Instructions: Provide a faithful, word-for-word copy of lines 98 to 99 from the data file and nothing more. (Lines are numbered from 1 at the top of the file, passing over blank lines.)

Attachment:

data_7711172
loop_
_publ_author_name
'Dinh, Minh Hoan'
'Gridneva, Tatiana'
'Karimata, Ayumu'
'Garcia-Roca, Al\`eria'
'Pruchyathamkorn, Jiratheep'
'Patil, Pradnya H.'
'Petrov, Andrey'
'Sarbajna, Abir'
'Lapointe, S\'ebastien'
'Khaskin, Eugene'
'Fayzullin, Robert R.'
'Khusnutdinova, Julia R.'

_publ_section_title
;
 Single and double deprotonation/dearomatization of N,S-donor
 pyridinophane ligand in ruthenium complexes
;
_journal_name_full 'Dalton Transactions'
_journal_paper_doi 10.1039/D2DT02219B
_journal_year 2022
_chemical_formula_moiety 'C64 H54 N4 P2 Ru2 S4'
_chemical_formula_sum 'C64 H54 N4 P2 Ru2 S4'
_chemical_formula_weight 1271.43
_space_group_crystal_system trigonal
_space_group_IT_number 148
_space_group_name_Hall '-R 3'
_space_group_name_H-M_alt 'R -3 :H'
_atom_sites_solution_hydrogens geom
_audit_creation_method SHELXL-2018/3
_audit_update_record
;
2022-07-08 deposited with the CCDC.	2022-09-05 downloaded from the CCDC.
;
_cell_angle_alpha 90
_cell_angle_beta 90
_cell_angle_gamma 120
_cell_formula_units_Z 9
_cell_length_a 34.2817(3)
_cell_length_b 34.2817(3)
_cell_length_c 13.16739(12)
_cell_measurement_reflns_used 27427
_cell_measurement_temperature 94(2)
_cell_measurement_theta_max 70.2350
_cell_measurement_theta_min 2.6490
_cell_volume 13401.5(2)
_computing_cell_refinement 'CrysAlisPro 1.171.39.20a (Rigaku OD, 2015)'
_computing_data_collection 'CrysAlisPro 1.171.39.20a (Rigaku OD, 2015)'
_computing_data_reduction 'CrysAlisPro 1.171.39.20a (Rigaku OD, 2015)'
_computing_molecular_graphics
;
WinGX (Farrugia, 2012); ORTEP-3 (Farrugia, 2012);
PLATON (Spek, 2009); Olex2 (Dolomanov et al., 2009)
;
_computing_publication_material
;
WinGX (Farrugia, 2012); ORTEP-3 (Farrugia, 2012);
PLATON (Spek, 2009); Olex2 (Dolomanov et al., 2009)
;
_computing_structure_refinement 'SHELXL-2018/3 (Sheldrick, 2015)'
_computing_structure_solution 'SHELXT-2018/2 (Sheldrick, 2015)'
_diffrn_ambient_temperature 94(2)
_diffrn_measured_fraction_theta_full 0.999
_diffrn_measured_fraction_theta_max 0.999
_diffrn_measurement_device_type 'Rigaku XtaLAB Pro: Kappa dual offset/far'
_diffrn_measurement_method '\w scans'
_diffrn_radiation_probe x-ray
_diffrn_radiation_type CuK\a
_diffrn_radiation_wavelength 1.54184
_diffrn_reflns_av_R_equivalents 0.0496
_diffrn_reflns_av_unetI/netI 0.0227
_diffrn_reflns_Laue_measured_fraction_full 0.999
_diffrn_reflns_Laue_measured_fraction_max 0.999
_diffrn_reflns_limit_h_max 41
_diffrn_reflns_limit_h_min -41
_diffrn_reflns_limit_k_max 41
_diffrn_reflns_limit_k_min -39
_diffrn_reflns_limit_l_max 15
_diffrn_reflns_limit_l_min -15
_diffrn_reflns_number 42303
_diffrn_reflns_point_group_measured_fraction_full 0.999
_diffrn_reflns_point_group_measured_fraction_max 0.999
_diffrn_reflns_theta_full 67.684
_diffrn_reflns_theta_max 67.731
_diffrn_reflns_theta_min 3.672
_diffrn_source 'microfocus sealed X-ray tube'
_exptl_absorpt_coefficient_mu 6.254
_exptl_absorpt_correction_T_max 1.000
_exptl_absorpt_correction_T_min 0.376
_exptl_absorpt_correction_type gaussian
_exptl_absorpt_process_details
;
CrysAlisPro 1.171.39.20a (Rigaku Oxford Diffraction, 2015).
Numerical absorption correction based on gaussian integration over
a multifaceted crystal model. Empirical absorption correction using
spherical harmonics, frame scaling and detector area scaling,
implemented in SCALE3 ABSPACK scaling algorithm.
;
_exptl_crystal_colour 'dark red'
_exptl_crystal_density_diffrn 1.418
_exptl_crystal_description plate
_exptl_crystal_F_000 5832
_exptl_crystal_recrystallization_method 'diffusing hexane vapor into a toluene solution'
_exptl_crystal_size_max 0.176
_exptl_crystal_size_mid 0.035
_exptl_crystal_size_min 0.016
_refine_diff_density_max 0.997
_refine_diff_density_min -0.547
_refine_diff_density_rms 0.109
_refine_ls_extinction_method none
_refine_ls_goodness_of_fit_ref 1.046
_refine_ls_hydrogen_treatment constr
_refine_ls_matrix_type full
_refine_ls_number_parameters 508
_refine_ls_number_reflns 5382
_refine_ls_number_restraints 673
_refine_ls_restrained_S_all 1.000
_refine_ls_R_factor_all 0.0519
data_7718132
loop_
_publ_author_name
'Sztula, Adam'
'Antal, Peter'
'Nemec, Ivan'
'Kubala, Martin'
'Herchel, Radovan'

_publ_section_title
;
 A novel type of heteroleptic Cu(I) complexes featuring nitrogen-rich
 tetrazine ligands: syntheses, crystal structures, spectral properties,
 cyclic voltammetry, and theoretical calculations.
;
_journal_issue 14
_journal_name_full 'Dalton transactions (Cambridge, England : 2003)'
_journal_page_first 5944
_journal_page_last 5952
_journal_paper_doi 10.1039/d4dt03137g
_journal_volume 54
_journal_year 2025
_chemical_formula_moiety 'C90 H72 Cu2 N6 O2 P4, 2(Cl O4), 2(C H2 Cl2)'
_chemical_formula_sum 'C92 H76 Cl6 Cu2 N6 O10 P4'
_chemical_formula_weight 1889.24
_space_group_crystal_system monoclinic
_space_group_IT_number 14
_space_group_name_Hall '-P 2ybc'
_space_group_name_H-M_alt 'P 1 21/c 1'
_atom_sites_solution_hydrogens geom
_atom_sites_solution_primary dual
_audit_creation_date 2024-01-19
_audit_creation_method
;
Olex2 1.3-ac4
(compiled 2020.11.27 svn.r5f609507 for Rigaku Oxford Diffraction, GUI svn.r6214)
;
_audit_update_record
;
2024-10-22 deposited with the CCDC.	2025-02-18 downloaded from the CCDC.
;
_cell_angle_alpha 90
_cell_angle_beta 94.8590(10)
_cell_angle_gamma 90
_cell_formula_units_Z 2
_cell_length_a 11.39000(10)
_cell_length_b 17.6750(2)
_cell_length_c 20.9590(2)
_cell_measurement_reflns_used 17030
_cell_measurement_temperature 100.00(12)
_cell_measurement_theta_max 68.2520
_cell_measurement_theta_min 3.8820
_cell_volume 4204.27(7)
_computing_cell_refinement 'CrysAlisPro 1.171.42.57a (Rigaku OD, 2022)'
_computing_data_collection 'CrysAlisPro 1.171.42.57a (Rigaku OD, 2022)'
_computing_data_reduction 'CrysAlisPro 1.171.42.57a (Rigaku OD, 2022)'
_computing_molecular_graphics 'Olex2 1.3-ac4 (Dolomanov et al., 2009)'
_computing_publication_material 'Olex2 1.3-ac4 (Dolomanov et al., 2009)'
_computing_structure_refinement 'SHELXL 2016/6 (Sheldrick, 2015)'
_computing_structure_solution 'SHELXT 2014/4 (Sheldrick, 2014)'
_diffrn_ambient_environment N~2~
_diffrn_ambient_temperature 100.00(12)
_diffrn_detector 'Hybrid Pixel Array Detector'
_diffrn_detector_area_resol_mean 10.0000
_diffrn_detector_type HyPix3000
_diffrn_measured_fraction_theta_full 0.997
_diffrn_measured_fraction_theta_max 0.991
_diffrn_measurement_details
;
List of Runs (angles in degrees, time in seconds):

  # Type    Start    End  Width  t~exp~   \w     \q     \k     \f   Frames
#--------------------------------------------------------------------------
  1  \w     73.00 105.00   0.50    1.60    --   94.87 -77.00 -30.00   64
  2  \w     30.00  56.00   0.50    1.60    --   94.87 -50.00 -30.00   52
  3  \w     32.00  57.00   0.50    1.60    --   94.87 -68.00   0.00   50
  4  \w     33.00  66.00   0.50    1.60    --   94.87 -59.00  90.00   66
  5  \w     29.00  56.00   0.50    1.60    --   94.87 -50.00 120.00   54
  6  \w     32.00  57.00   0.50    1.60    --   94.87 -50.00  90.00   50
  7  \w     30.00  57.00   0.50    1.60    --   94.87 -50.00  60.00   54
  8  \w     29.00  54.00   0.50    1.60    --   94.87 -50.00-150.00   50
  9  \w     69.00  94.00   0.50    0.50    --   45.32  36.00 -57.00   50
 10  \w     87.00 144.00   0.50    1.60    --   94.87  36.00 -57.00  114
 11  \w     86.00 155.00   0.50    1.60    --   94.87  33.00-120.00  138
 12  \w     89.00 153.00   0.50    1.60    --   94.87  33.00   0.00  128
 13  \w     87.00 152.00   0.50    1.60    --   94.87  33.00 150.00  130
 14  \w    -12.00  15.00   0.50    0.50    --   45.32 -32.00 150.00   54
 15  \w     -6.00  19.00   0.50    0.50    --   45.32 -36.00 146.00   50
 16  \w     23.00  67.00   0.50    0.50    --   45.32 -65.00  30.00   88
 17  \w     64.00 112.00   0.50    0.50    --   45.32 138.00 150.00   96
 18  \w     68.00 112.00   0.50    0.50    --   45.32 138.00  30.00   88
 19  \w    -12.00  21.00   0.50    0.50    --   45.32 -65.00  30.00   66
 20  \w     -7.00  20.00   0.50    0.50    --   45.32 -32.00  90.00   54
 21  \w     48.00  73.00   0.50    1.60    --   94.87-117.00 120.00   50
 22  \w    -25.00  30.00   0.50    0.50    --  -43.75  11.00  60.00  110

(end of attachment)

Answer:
spherical harmonics, frame scaling and detector area scaling,
implemented in SCALE3 ABSPACK scaling algorithm.